It is hard to imagine that the house decorated in the mid-1970s by David Hicks for the Schlumbergers, Le Clos Fiorentina, ten years later was in danger of being demolished, yet this was so - according to Hubert de Givenchy. After learning it had been stripped of its fireplaces, suffered badly from damp and was to be replaced with an Italian-style palazzo, he eventually bought the house and made it what you see here.
I frequently say how photographs of interiors speak for themselves and here it is no less true. What I mean is, beyond the contents of the rooms, they speak to me and I hope, therefore, to you. They speak to me of a sureness of touch, composure, lack of pomp and, to use Coco Chanel's phrase, the elegance of refusal - a quality rarely seen in today's decorating.
It is difficult when faced with perfection, as I feel I am here, to find words that are not redundant. The previous paragraph sums up what I feel about these rooms but I can say that the materials used - tinted and waxed cement, limestone, terracotta tile, woven rush, Cogolin raffia matting, Provençal prints, white cotton and linen, polished wood, bone, plaster, bronze, Baccarat crystal, glass, silver, pottery from Apt, books, paintings, regional furniture - add up to more than the sum of the parts. There is a serenity here, almost an attentive and listening quality, that speaks of friendship, hospitality, consideration, comfort, summer, sea and southern light.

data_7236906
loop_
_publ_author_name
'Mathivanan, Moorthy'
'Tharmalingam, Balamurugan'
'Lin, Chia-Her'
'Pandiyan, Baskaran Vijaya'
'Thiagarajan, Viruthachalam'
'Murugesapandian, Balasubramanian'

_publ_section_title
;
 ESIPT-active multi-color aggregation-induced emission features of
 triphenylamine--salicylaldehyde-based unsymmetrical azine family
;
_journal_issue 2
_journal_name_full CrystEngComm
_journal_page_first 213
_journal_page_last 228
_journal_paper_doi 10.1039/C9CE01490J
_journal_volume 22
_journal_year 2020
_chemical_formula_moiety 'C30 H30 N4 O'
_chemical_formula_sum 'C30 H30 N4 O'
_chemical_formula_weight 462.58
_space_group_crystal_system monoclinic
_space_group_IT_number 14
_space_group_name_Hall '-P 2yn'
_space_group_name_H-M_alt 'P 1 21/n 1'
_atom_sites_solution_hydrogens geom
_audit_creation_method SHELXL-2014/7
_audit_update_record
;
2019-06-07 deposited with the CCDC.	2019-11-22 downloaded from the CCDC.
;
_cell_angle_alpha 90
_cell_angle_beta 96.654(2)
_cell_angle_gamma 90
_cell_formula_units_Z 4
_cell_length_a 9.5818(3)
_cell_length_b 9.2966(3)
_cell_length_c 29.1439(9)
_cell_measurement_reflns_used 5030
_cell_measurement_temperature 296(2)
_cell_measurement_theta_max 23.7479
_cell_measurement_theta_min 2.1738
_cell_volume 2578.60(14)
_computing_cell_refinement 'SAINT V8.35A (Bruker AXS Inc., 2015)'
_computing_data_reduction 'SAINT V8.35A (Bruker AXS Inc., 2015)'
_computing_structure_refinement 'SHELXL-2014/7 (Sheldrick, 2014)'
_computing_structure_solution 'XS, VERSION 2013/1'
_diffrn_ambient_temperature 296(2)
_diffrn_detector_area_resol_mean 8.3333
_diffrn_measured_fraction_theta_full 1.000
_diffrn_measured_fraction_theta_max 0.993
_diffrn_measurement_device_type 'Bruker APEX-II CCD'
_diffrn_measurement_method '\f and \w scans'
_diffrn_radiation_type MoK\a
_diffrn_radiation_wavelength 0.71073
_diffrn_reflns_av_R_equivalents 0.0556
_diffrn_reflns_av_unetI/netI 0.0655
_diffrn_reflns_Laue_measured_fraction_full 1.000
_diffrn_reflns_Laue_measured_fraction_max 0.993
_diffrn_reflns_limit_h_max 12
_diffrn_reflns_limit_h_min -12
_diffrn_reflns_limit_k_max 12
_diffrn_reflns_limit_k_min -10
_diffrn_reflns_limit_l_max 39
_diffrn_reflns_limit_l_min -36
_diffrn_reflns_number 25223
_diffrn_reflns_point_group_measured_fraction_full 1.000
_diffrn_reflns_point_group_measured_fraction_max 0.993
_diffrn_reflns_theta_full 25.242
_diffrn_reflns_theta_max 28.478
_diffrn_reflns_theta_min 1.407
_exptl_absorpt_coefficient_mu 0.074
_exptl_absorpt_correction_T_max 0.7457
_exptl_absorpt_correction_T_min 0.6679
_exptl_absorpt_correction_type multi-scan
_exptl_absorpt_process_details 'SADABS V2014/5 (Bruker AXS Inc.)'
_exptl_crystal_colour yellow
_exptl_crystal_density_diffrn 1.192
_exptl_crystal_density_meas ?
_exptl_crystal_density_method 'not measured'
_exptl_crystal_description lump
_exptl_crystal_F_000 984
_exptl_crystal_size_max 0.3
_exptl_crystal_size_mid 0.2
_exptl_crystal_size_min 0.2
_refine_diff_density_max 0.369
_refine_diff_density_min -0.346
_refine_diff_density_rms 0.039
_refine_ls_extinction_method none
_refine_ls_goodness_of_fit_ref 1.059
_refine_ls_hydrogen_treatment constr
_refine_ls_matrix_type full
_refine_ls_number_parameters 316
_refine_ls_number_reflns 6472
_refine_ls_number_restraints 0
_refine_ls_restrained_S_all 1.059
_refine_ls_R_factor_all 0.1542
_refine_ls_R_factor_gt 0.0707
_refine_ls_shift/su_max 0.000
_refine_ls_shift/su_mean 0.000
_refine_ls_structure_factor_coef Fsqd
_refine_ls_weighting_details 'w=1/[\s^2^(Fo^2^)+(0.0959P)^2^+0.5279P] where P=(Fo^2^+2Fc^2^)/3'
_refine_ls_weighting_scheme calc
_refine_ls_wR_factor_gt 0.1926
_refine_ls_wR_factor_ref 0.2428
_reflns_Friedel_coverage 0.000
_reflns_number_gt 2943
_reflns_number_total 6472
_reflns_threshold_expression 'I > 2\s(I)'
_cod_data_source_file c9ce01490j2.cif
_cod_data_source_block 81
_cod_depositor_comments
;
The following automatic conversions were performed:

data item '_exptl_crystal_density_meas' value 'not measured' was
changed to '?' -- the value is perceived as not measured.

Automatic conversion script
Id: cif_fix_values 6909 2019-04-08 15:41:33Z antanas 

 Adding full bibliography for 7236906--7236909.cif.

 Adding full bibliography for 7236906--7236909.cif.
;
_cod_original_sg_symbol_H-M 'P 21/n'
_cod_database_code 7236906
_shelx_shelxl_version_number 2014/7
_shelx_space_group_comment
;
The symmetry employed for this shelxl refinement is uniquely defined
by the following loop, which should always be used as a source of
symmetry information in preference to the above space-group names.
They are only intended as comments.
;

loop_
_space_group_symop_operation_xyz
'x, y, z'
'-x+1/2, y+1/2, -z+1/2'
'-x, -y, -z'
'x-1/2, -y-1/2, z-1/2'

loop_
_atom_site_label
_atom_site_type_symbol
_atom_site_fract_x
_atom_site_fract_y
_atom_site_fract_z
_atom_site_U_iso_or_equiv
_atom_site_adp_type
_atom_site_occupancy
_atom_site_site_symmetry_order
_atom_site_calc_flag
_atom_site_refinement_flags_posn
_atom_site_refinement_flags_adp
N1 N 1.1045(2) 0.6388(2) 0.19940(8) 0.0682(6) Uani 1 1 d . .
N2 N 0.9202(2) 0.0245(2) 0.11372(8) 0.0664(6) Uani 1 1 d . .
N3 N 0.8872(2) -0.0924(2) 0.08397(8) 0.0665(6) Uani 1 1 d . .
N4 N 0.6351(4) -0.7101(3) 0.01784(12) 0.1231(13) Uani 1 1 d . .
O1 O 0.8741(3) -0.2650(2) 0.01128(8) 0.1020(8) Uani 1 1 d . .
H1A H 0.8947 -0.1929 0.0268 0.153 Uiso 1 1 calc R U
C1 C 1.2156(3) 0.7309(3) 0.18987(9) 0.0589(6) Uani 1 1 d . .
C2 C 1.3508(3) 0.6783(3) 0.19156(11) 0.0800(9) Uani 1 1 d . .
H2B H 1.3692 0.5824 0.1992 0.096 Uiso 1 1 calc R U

I think it is interesting to compare Mr Givenchy's decoration to David Hicks' of the same spaces - beautiful, highly colored, equally welcoming in its own way but a different order of personality... and I don't mean that negatively.
Compare too, Billy Baldwin's and Van Day Truex's decor with this of Mr Givenchy, and you will see a number of similarities - in the use of natural materials, the emphasis on good construction, a use of regional styles and the vernacular of a country, uncluttered lines, rationality, a lack of faddism - and above all, suitability.
I have just realized I mention Van Day Truex a lot but have never posted about him. I shall remedy that pretty soon.
The "Bunny" room, named for its sole guest, Mrs Mellon.
Mr Givenchy's close friend, Walter Lees' bedroom. Mr Lees died earlier this year at the age of one hundred. If you go here you will see the same monogram used on pillows in Mr Lees' Paris sitting room. Mr Lees, previously unknown to me, was a very interesting character and worth knowing more of.
Photographs by Agence Top, Paris / P. Chevallier from The Givenchy Style, Text by Françoise Mohrt, Foreword by Hubert de Givenchy, The Vendome Press, New York 1998 - a simply marvelous book which I am most fortunate to have been loaned by a very kind friend.
An interior design history enthusiast and in my own way an erstwhile chronicler of those I call the Lost Generation - those men, some of them gay and many of whom died of AIDS in the 1980s and 1990s, and who are to a great degree forgotten.